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Hannah enjoying poetry workshop
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Hanging with fellow Georgia writers (from top, l-r) Tracy Walker, Heather Kolich, Donna Bowman, (bottom, middle) Janice Hardy and Paula Puckett
photo by Steve Kolich
Susan Rosson Spain, Robyn Hood Black, Elizabeth Dulemba, and Myra Meade at the Hall Book Exchange in Gainesville, Ga.
photo by Mel Hornsby
Southern Breeze Kudos Kites 09 - Donna, Robyn, Heather, Sarah, and Peggy
Robyn with Kathleen Duey, author extraordinaire
Robyn with Alaska Nature Writer Debbie Miller
photo by Robyn Hood Black
Paul B. Janeczko http://www.paulbjaneczko.com
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November 4, 2011
© Robyn Hood Black, all rights reserved
Last night was the last of the “Master Naturalist” classes I took this fall at Elachee Nature Science Center
, with astronomy on the menu. Wouldn’t you know it – the only rain we’ve had all week fell last night. We couldn’t use the telescopes, but astronomer Robert Webb didn’t let that stop him from presenting a terrific program (including a squeeze of adults inside the small, inflatable star lab dome in the museum!)
So I’m feeling rather lunar, appreciating the spectacular orb that’s 1/48th the size of our earth, 238,855 miles away, and which travels at a couple thousand miles per hour. If you stop to think about what an amazing feat it was to get the lunar module landed safely up there in 1969, well – it’s mind-boggling. Those folks had guts. And smarts.
Here are some moon-related morsels:
First, some 13th-Century praise from St. Francis of Assissi’s Canticle to the Sun
(Note: Katherine Paterson and Pamela Dalton’s book from this summer is on my “to-buy” list!)
Be praised, my Lord, through all your creatures, especially through my lord Brother Sun, who brings the day; and you give light through him. And he is beautiful and radiant in all his splendor! Of you, Most High, he bears the likeness.
Be praised, my Lord, through Sister Moon and the stars; in the heavens you have made them, precious and beautiful.
for the entire song.
Now, let’s jump ahead 600 years to see a different view with a fragment from Percy Bysshe Shelley’s
To The Moon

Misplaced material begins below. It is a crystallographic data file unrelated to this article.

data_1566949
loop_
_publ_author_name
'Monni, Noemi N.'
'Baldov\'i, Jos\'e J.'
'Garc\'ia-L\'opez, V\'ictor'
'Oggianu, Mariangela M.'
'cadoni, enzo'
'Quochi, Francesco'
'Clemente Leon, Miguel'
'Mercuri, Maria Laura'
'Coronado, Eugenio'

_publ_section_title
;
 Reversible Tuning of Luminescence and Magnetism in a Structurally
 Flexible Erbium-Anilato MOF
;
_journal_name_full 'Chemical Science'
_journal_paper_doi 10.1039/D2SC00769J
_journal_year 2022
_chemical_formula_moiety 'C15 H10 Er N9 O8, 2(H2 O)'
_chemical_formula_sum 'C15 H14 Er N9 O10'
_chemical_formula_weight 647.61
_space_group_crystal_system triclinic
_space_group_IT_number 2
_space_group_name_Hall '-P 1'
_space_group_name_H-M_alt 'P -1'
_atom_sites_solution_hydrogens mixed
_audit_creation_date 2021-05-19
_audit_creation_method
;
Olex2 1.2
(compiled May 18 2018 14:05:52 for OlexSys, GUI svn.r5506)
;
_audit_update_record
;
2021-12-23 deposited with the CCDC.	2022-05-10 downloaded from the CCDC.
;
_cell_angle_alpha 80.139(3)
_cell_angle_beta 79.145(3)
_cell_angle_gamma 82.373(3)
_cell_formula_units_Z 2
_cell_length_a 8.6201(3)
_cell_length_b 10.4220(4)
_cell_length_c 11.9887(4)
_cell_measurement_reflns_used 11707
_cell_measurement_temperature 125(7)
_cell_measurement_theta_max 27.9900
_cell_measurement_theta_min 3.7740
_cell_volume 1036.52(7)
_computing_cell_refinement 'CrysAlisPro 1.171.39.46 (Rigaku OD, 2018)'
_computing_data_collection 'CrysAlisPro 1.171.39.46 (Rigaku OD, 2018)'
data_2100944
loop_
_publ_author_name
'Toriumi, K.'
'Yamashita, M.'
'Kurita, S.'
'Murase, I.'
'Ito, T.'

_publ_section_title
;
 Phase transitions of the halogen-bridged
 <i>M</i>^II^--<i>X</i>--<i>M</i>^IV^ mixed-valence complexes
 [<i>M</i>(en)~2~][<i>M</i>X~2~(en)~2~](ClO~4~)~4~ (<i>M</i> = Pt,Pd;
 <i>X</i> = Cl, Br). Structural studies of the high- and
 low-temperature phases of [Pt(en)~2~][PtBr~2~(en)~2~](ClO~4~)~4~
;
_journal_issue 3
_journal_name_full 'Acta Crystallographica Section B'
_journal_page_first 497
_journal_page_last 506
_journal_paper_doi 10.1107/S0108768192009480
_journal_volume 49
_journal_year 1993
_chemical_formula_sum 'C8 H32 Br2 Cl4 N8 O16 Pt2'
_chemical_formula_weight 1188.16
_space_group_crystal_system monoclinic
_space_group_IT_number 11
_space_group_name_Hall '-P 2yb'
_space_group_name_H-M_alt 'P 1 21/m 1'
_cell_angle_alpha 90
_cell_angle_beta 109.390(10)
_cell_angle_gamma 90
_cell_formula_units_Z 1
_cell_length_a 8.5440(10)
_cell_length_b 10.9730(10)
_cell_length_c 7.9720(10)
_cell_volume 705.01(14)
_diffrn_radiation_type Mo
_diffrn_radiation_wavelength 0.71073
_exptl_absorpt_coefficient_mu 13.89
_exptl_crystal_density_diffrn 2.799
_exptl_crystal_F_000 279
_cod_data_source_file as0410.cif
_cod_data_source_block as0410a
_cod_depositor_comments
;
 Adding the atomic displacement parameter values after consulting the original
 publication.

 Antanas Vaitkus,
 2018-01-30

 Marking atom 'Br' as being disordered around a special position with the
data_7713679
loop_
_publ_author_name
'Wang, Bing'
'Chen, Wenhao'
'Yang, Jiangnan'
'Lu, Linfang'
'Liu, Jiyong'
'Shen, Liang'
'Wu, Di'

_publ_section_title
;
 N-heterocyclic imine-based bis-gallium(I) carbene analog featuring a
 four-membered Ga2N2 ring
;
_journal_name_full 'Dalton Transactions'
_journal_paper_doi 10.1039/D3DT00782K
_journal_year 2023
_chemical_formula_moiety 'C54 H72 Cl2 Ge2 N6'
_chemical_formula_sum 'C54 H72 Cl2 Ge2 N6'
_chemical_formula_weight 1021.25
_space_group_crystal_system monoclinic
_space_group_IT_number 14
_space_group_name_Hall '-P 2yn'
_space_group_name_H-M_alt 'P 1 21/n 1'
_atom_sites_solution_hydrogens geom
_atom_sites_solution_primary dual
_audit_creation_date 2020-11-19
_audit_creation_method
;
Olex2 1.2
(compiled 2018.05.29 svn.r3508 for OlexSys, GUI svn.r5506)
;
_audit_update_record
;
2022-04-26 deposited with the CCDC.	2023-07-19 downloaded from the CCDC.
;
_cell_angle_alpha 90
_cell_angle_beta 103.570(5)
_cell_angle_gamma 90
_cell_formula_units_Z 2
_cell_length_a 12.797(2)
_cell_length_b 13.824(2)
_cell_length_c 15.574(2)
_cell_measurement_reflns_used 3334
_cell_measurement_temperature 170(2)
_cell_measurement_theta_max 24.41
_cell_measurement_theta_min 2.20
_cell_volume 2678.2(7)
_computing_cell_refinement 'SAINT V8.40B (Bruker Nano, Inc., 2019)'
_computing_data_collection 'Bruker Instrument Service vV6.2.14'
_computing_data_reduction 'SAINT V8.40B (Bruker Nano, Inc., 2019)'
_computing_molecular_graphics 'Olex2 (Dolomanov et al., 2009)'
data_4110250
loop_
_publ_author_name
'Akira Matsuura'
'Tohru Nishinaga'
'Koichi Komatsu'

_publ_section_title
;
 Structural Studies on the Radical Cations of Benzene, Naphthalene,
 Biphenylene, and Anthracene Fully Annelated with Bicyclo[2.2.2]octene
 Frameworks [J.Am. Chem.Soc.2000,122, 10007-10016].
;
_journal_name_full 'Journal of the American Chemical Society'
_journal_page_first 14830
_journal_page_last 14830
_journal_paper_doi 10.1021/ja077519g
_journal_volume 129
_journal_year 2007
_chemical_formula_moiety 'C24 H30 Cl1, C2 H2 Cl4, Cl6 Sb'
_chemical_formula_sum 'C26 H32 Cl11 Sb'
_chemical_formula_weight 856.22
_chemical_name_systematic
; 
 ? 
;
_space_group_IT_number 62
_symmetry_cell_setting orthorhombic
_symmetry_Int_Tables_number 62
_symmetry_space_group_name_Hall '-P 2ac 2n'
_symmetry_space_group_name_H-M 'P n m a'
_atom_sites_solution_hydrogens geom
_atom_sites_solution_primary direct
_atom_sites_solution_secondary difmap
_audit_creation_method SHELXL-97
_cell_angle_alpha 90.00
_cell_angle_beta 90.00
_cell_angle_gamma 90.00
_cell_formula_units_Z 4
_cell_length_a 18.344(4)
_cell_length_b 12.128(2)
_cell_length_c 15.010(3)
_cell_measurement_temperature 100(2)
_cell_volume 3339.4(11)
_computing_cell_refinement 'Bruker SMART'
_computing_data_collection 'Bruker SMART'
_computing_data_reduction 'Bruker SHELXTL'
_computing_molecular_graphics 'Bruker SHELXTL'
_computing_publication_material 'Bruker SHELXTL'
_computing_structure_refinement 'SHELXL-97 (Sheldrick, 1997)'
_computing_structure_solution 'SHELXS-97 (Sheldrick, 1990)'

Art thou pale for weariness
Of climbing Heaven, and gazing on the earth,
Among the stars that have a different birth,--
And ever changing, like a joyless eye
That finds no object worth its constancy?
Later in the 19th Century, we’re back to celebrating – I can’t ever resist these closing lines from Edward Lear’s
The Owl and the Pussy-Cat
They dined on mince and slices of quince,
Which they ate with a runcible spoon;
And hand in hand, on the edge of the sand,
They danced by the light of the moon,
They danced by the light of the moon.
And don’t you just love that runcible spoon? The full poem can be found here
Finally, jump ahead to just 42 years ago. Not that
long ago in the space/time continuum! Here are a few lines from current Children’s Poet Laureate J. Patrick Lewis’s 2001 poem,
First Men on the Moon
That afternoon in mid-July,
Two pilgrims watched from distant space
The moon ballooning in the sky.
They rose to meet it face-to-face.
Their spidery spaceship, Eagle, dropped
Down gently on the lunar sand.
And when the module's engines stopped,
Rapt silence fell across the land. …
for the rest of that poetic account of an event that changed our lives and changed history.
The next full moon is just a week away! Plan now to go outside and then write a “moon viewing” haiku or other poem, or read more celestial offerings. For more down-to-earth poetry, check out today's Poetry Friday Roundup hosted by Laura at Writing the World for Kids.
September 29, 2011
© Robyn Hood Blackdetail from my illustration in the March 2011 issue of Berry Blue Haiku
My Master Naturalist Class yesterday at Elachee Nature Science Center Center
was one I’ve been looking forward to – Peter Gordon led a session on birds, followed by all of us heading out with binoculars and optimism to see what we could see! Despite the warm afternoon and shifty winds, we checked off about 18 species in our short trek by the lake.